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Reggie Jackson of Prevention Works, a needle exchange program that focuses on preventing the spread of HIV, talks during an interview in the Trinidad section of Washington on Wednesday, Aug. 13, 2008. (AP)

Reggie Jackson of Prevention Works, a needle exchange program that focuses on preventing the spread of HIV, talks during an interview in the Trinidad section of Washington on Wednesday, Aug. 13, 2008. (AP)

The public health headlines out of Washington, D.C. echoed around the world yesterday.

The HIV/AIDS rate in the U.S. capital is higher than in West Africa. On par with Uganda. At three percent, we learned, the capital’s infection rate now approaches the rate of San Francisco at the height of the AIDS scare. And this when many Americans have come to see HIV/AIDS as a monster that’s been tamed.

What do the new Washington numbers really mean, for the capital and the country? Who’s sick, and why?

This hour, On Point: HIV/AIDS in D.C., and across the nation, now.

You can join the conversation. Did you think the AIDS epidemic was behind us? Is it, in your community? Your state? What’s the meaning of the numbers from the District of Columbia?

Guests:

Joining us from Washington is Jose Antonio Vargas, Pulitzer Prize-winning reporter for The Washington Post. His front-page story on Sunday reported on the new HIV/AIDS numbers released by the District yesterday. And today he reports that the reported 3 percent rate is likely too low. He wrote a year-long series on HIV/AIDS in the nation’s capital in 2006, and he’s the screenwriter and co-producer of a forthcoming documentary based on his HIV/AIDS reporting, called “The Other City.”

Also from Washington, we’re joined by Shannon Hader, senior deputy director of the District of Columbia Department of Health, HIV/AIDS Administration, which yesterday released its report (pdf) finding that 3 percent of the District’s residents are living with HIV/AIDS. Previously she led the Centers for Disease Control and Prevention’s (CDC) work in Zimbabwe, and helped coordinate the 2007 HIV Implementers Meeting in Rwanda, the first worldwide meeting of its kind.

And joining us from New York is Phill Wilson, founder and executive director of the Black AIDS Institute, a group dedicated to ending AIDS in African-American communities. From 1990 to 1993, he served as the AIDS Coordinator for the City of Los Angeles and worked as the director of policy and planning at AIDS Project Los Angeles from 1993 to 1996.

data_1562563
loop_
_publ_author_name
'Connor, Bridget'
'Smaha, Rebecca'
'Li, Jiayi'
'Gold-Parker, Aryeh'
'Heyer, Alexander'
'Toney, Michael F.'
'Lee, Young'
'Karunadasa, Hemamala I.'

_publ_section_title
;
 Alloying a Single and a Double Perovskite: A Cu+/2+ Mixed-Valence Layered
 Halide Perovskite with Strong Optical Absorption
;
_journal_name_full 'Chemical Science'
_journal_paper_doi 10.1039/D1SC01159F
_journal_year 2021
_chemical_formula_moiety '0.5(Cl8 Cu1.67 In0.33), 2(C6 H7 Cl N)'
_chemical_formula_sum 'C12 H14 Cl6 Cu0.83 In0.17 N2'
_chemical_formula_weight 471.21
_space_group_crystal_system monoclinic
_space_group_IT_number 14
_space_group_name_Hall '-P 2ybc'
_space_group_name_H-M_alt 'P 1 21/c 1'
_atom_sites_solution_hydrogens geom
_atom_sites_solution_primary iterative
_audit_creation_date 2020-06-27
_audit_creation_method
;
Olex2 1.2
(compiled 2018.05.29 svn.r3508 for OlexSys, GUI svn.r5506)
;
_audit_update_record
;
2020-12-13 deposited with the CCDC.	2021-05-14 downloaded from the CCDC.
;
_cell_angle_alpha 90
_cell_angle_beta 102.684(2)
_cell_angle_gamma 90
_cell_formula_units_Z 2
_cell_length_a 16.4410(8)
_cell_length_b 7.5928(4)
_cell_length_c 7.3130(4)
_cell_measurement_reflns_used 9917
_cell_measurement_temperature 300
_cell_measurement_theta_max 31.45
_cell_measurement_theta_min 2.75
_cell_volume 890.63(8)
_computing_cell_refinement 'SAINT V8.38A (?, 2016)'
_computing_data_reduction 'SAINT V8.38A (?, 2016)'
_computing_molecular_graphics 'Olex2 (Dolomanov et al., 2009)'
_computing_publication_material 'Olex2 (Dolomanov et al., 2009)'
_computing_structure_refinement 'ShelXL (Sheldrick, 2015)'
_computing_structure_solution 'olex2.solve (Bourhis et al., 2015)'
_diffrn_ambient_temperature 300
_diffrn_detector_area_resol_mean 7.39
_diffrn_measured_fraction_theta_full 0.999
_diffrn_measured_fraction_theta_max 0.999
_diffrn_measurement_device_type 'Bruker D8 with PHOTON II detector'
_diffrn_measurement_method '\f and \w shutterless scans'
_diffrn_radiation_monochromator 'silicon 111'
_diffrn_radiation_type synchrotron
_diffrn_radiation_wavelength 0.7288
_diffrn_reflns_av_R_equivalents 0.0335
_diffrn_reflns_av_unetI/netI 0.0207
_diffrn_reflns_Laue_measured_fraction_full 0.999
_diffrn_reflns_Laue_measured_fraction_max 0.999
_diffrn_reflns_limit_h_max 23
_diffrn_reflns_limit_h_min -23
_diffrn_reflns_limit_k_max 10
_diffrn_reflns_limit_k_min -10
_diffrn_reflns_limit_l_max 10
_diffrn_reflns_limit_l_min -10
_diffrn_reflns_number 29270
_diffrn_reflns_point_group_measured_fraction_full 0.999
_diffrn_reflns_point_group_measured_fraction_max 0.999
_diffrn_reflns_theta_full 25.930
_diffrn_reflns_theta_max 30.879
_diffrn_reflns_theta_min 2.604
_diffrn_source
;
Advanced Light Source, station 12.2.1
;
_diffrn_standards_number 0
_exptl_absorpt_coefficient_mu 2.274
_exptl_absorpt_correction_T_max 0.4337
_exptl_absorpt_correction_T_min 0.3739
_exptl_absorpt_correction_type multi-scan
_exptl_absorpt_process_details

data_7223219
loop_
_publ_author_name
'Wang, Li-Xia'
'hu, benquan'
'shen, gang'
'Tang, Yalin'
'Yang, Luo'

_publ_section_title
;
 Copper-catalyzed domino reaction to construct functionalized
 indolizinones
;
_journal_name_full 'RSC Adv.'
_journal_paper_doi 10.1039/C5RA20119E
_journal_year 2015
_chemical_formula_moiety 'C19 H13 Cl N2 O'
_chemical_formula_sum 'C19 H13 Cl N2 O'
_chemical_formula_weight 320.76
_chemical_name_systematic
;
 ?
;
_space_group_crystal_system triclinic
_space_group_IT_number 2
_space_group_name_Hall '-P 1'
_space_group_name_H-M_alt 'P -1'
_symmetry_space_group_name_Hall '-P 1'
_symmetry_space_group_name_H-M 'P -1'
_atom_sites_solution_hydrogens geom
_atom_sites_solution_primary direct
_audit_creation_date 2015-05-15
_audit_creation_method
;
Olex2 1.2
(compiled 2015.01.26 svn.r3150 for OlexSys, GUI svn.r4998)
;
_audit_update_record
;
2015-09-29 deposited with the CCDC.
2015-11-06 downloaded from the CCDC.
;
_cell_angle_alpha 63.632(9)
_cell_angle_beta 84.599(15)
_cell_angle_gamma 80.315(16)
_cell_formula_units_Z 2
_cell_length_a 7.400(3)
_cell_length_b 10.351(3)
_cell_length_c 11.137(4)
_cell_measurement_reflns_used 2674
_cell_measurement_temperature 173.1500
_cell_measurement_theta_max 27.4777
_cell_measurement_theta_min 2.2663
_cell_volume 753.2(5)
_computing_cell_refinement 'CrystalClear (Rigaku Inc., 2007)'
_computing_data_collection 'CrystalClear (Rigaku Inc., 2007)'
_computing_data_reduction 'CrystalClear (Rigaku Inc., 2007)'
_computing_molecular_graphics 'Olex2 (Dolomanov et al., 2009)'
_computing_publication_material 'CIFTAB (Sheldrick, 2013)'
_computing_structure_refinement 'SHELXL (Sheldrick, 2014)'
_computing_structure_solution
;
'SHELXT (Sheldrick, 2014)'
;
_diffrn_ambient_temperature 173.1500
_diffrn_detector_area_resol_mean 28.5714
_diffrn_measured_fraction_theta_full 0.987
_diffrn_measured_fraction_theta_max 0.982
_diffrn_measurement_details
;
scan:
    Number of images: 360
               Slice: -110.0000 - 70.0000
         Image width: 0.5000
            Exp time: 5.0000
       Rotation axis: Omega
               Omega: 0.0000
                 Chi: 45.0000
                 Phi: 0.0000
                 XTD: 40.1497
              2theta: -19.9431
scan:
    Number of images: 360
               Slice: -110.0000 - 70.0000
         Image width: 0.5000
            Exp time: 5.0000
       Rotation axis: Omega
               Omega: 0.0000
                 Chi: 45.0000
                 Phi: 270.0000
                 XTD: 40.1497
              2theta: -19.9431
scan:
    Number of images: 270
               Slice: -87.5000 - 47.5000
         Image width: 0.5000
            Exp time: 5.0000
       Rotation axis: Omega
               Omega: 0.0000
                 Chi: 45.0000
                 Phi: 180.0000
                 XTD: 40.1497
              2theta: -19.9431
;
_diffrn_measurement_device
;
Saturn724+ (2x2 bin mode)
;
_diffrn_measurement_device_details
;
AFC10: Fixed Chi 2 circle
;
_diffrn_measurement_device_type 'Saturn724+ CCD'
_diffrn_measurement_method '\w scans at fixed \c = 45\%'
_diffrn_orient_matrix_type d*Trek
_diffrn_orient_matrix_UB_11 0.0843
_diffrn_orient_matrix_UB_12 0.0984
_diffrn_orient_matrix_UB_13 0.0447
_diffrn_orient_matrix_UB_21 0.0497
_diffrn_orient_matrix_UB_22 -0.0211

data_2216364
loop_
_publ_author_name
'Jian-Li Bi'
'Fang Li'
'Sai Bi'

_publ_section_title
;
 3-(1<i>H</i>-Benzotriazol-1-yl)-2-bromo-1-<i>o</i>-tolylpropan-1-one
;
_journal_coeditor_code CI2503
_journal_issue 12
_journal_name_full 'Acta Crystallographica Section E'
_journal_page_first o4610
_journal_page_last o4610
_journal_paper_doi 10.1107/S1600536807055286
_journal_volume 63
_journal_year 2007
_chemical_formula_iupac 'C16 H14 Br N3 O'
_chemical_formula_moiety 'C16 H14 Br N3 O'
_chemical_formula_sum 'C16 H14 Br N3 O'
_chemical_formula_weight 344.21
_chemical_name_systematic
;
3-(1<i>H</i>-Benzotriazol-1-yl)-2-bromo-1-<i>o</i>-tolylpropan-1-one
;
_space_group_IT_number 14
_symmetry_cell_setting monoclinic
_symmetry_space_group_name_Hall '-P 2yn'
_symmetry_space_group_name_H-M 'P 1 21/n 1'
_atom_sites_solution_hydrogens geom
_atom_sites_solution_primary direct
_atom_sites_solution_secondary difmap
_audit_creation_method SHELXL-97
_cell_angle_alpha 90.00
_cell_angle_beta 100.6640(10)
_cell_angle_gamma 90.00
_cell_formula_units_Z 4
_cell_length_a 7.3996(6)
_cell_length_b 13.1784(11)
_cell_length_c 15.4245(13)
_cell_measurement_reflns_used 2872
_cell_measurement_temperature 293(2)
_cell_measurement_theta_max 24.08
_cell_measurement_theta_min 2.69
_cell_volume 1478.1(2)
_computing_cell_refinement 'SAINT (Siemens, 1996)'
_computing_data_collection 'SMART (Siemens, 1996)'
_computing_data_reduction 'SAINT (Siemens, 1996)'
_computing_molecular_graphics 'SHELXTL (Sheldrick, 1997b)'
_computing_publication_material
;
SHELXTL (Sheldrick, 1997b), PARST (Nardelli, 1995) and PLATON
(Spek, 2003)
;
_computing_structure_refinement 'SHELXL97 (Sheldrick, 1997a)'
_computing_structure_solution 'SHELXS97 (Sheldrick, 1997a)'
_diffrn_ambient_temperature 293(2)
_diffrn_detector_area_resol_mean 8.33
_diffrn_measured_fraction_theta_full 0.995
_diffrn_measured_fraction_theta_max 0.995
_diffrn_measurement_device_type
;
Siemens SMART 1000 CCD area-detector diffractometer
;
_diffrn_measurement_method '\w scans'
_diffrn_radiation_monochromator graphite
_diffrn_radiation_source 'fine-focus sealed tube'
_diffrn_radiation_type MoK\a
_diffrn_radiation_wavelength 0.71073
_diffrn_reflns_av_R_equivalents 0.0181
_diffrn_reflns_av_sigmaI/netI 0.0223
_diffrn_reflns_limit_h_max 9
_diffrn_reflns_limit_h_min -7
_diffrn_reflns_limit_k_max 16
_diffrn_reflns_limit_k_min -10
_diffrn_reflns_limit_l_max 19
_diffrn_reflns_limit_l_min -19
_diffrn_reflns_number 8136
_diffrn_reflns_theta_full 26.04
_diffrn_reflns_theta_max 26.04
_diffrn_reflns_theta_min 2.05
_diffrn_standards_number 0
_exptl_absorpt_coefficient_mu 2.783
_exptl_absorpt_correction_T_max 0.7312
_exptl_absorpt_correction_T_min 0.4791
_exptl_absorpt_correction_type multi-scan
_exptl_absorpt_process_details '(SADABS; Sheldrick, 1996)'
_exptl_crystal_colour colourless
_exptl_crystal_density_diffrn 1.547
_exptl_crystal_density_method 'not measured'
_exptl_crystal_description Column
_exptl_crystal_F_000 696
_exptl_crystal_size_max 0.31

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Jul 31, 2015
Former University of Cincinnati police officer Ray Tensing, second from left, appears before Judge Megan Shanahan at Hamilton County Courthouse for his arraignment in the shooting death of motorist Samuel DuBose, Thursday, July 30, 2015, in Cincinnati. Tensing pleaded not guilty to charges of murder and involuntary manslaughter. (AP)

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In this undated photo provided by the Wildlife Conservation Research Unit, Cecil the lion rests in Hwange National Park, in Hwange, Zimbabwe. Two Zimbabweans arrested for illegally hunting a lion appeared in court Wednesday, July 29, 2015. (AP)

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Jul 31, 2015
In this undated photo provided by the Wildlife Conservation Research Unit, Cecil the lion rests in Hwange National Park, in Hwange, Zimbabwe. Two Zimbabweans arrested for illegally hunting a lion appeared in court Wednesday, July 29, 2015. (AP)

Canned lion hunts and the fate of big game in Africa, after the outrage over Cecil.

 
Jul 31, 2015
Former University of Cincinnati police officer Ray Tensing, second from left, appears before Judge Megan Shanahan at Hamilton County Courthouse for his arraignment in the shooting death of motorist Samuel DuBose, Thursday, July 30, 2015, in Cincinnati. Tensing pleaded not guilty to charges of murder and involuntary manslaughter. (AP)

A new police murder charge and a black man dead in Ohio. Iran Deal heat and Huckabee. Malaysia Air. Our weekly news roundtable goes behind the headlines.

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